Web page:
Sex workers are already criminalized, and these vague, underhanded policies are usually just the beginning.

Last week there was yet another uproar about a social media site updating its ad policy — this time it was Twitter and not too long ago, Patreon did something similar. Many vanilla (non-sex worker) Twitter users response was to make light of the situation or to correct upset sex workers by citing the changes were for Twitter’s paid ads as opposed to their regular posts. Part of this dismissiveness was because many NSFW accounts were also making a fuss about the change, even though it has virtually no effect on them because Twitter filters user content and “sensitive media” and graphic content anyway. But I think another small part of it is that people forget that most sex workers are self-employed. Some of us pay taxes just like other freelancers, yet we are booted or soft-banned from every platform we use. The fact that we aren’t able to buy ad space when Twitter literally filters EVERYTHING for their users anyway is frustrating and an unfair targeting of a marginalized community which already struggles against violence, stereotyping and criminalization. That this is dismissed or left unexamined by other Black Twitter users amongst other cries of racism and misogynoir on Twitter and Facebook, frustrates me. Sex workers have not yet found a 100% safe way to process payments for our independent online work. Clips4Sale is a great option if you have enough content to fill a store, and the 25% cut they take from your tributes isn’t too unreasonable. For those who want to forgo that option and keep all of their money the options become slimmer. Many of us hop from platform to platform amidst ever-changing rules and regulations. Decriminalization, and being able to use PayPal without fear of our money being frozen and stolen by the same people who watch our porn and own the streaming companies we work for, or by companies who aren’t FDIC insured, is another necessary solution.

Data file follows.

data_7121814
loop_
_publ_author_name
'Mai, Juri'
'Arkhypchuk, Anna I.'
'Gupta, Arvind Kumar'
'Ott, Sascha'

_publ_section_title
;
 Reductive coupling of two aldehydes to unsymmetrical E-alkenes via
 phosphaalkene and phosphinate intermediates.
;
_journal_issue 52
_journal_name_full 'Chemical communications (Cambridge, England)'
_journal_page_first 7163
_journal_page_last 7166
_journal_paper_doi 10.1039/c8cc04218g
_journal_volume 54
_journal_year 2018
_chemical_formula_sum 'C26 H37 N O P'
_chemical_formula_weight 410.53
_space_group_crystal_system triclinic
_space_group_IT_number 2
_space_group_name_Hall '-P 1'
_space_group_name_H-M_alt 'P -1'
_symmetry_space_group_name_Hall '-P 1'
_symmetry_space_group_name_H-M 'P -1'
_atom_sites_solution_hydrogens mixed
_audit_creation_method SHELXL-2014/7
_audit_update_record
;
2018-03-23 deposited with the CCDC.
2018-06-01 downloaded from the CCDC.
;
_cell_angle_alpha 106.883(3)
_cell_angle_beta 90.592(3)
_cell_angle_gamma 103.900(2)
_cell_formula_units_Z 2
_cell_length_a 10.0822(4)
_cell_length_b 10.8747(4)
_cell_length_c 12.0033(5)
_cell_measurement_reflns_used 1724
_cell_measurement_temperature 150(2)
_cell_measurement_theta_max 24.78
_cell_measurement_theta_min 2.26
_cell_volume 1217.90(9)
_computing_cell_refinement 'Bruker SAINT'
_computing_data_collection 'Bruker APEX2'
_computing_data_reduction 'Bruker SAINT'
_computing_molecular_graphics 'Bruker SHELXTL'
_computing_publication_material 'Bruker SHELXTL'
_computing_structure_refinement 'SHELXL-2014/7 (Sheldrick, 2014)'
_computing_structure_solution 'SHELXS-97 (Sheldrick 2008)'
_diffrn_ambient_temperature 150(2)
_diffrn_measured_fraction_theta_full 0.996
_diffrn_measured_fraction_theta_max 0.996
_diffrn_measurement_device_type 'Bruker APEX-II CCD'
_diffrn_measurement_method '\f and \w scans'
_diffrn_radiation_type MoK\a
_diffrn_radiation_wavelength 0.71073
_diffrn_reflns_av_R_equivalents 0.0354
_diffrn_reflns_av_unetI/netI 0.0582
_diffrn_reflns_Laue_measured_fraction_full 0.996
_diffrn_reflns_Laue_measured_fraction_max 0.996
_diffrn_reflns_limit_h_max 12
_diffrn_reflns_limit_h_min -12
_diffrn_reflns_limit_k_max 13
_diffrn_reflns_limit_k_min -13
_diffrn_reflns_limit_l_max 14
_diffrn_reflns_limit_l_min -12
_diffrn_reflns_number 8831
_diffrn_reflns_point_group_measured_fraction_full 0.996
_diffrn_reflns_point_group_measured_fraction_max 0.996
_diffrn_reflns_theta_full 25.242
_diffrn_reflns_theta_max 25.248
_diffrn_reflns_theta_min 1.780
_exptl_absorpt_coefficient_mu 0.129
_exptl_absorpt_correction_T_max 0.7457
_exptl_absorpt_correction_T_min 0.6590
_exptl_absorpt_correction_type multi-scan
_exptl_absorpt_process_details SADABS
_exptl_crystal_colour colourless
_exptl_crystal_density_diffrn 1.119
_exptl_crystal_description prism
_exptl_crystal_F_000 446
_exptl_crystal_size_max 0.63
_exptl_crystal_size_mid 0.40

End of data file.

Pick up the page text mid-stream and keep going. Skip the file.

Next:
In every action I take I am teaching my son not only about his own freedom, but mine as a Black woman and mother-artist and sex worker, because these are my intersections.

Many people have asked – both out of curiosity and vindictiveness – what I will tell my son when he is older about who I am and what I do. I rarely consider this because it is my intention that my son know me as a whole person throughout his life. There will be few major revelations on his end as far as my work goes, because I am very open about it. I am very genuine and outspoken and age-appropriately honest. Sometimes I do wonder what I would do or how I should react if my son expresses shame because his mama was or is a sex worker? I hope that I am raising my son well enough that he could be open with me about his feelings. I hope that the men I have allowed into my life will not inadvertently pollute his mind with sexist ideals about who his mother should be or what she should be doing. I hope that because I am allowing my son to be his whole self – in a way that I never was allowed – he will recognize that I am doing the same. My self-expression is very important to my parenting. In every action I take I am teaching my son not only about his own freedom, but mine as a Black woman and mother-artist and sex worker, because these are my intersections. These are part of my identity, as well as being bisexual, demisexual and an assault/abuse survivor. I want my son to see women like me as entire humans. I also want him to know that I am not as unique and atypical as I seem.